by Audrey Hertel
When Hannah Lajba was a freshman at Marian in 2010, she struggled to find shops in Omaha that had clothing to suit her style. So she did something that not many others would do.
She made them herself.
“The first garment I ever made was this straight shift dress made from this white cotton with diagonal ruffles. It had 2-inch straps and little snowflake topstitching in neon green thread…yikes,” Lajba said, describing the dress.
This dress was the beginning of a bright future for Lajba.
In her junior year, Lajba was asked by a friend to bring one of her looks to a cocktail hour at Omaha Fashion Week. “I, of course, say yes and with nothing to show make a plaster dress in a week that eventually turned into a light,” Lajba said.
After this experience, Lajba joined the Kent Bellows Mentoring Program and developed more skill as a designer. In 2014, Omaha Fashion Week had a runway show in which Lajba showed a three-piece collection inspired by the electronic band Gusgus. Lajba later developed this collection into menswear.
She graduated from Marian in May of 2014 with plans of attending the Fashion Institute of Technology (FIT) in New York City.
After moving to New York, Lajba made several collections and even won the Associates Degree Critic’s Choice Award for a gown inspired by Jane Eyre.
Lajba was surprised when she won the award. “Winning felt odd, I was convinced my friend Katie would get it so I was really shocked when she said my name. But I started my design process wanting to win the award and that fueled my process,” Lajba said.
Finishing a collection, according to Lajba, is relieving but also stirs a panic because, “You know that next week you’re going to have to come to class with an entire new concept,” Lajba said.
The concept that Lajba is working on at the moment is her pre-collection. It is an “introspection into youth and the wanderlust and imagination that a child has,” Lajba said. She stated that there will be an emphasis on foreshortening the form, layering and a play of colors and textures.
It is evident that Lajba has experience in fashion design, but she also has skills in costume design as well.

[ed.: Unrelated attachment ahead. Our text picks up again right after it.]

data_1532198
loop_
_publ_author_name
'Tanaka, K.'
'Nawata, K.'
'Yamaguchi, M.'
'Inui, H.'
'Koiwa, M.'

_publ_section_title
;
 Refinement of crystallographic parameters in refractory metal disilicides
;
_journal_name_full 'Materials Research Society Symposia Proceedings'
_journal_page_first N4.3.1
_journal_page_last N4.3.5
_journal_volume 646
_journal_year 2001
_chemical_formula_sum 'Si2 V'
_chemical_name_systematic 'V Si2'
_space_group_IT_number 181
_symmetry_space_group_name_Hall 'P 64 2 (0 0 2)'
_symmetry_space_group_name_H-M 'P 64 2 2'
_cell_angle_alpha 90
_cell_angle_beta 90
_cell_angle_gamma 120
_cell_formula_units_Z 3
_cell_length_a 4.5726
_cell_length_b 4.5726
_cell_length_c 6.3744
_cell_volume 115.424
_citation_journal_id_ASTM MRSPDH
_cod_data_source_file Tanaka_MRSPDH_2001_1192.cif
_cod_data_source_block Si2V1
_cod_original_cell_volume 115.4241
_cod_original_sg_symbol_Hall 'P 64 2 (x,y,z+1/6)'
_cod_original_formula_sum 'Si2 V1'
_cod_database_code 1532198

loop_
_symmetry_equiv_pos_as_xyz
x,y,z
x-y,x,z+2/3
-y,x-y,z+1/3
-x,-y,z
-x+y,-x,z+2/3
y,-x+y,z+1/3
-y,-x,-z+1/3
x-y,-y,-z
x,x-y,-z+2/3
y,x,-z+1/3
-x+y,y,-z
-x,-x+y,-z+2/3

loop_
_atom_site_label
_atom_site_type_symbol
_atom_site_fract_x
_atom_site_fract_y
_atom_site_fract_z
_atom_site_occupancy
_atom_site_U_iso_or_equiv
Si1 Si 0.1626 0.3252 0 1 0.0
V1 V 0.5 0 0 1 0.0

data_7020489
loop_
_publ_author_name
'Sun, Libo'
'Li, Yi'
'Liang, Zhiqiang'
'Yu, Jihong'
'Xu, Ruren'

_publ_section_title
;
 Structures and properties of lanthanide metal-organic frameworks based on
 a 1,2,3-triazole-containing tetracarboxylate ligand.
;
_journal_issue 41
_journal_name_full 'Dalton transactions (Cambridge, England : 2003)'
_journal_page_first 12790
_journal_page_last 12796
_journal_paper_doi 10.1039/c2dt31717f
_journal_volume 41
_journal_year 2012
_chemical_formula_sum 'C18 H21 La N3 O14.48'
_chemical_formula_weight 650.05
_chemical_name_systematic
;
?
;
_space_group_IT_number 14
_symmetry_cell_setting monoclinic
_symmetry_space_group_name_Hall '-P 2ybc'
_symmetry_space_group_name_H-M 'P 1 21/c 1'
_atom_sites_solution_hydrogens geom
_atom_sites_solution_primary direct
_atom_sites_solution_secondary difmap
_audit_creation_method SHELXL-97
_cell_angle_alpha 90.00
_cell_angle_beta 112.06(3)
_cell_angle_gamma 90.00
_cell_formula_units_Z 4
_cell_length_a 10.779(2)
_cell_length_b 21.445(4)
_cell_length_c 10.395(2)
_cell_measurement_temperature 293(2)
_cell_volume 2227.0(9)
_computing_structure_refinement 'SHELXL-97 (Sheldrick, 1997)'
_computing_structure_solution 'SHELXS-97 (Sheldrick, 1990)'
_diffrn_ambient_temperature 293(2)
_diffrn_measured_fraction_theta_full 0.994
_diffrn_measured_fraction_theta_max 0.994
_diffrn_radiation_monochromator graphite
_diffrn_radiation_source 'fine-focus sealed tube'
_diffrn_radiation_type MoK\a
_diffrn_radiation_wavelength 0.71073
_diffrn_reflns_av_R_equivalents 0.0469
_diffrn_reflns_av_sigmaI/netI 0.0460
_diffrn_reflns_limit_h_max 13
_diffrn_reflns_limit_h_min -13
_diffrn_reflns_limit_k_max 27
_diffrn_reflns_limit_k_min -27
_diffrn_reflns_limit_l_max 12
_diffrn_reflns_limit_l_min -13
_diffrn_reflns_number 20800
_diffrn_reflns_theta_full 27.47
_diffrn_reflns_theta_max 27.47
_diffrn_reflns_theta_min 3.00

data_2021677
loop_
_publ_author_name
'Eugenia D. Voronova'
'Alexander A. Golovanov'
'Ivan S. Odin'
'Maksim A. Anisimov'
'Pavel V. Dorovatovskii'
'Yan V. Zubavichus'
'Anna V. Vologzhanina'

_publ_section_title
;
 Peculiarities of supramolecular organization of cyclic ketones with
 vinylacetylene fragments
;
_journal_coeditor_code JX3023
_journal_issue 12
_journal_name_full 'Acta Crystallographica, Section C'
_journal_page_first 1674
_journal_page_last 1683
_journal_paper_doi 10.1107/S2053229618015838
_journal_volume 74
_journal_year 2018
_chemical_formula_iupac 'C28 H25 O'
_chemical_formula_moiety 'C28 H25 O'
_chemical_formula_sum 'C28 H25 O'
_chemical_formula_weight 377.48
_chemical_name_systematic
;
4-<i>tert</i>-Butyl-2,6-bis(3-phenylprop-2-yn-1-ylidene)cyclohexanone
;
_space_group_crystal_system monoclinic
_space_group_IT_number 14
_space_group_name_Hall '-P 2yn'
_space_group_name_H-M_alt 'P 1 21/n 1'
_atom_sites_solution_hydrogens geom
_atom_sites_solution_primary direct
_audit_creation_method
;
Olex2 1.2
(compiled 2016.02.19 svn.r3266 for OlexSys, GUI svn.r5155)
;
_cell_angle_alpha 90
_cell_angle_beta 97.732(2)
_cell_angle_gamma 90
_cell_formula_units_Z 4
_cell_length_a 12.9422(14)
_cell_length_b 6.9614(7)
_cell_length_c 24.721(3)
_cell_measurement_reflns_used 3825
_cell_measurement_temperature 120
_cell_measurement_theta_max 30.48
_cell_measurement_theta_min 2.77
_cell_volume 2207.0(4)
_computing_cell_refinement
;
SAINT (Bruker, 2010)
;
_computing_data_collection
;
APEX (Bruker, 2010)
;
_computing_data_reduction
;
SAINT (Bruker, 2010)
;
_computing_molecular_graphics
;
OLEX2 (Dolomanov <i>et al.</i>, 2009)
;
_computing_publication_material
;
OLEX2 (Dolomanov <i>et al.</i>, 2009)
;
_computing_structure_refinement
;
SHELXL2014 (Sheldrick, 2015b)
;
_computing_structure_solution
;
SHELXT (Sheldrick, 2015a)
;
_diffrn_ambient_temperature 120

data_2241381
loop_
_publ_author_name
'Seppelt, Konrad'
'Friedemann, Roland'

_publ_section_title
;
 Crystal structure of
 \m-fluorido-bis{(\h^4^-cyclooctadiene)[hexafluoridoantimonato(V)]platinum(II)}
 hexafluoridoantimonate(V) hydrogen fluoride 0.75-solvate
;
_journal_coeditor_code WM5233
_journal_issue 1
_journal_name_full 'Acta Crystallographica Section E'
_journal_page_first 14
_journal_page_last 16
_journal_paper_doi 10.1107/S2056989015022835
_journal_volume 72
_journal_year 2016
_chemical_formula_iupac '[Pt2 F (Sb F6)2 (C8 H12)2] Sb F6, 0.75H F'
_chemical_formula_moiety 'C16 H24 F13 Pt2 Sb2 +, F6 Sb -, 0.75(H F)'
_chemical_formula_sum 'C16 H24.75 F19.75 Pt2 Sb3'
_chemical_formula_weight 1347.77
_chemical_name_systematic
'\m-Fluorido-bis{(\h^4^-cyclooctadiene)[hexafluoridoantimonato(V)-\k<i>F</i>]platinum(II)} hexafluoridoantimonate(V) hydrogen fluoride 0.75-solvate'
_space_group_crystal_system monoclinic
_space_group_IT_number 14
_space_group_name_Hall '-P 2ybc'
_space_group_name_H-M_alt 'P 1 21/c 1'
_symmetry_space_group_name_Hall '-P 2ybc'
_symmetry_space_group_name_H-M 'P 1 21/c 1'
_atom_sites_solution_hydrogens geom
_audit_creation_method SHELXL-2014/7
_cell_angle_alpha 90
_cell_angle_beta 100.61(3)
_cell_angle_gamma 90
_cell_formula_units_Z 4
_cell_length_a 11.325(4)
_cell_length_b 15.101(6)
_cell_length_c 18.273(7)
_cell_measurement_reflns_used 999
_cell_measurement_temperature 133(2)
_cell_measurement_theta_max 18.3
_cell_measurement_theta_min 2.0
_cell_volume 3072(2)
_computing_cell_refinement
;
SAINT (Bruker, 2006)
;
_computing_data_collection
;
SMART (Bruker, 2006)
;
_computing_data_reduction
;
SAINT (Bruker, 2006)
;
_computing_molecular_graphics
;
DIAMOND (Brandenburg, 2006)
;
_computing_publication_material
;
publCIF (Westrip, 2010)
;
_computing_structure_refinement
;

“I’ve had an interest in costume design ever since I did the ones for Marian’s ‘Romeo and Juliet,’” Lajba said.
Her relationship with costume didn’t end with Marian’s 2014 spring play but continued onto a larger stage, both metaphorically and literally; Broadway.
While attending FIT, Lajba had an internship with Parson Meares, a costume company in New York.
“While I interned there I worked on multiple big Broadway shows. I cut out pockets for Hamilton, beaded for Lion King, pulled out the fur on the seams of a coat for Wicked and helped with some of the Rockettes’ costumes,” Lajba said.
Lajba said she hopes to combine her fashion and costume design worlds into one to “bring a new perspective to design.”
Lajba is currently a senior at FIT and describes it as difficult, sometimes more than medical school. “Rather than having papers, presentations and quizzes, you will have all of that, plus lab hours of sewing, painting, photoshopping and designing,” Lajba said.
For any Marian girls thinking about going to design school, “Constantly have an open mind that can absorb everything around you,” Lajba said. She also said that there are many times when designers get burnt out or lose inspiration, but she deals with it by saying, “It’s going to be okay. It grounds you.”
She said to never give up and to never take the easy way out. “You’d be amazed how far you can push your own limits and then surpass them,” Lajba said.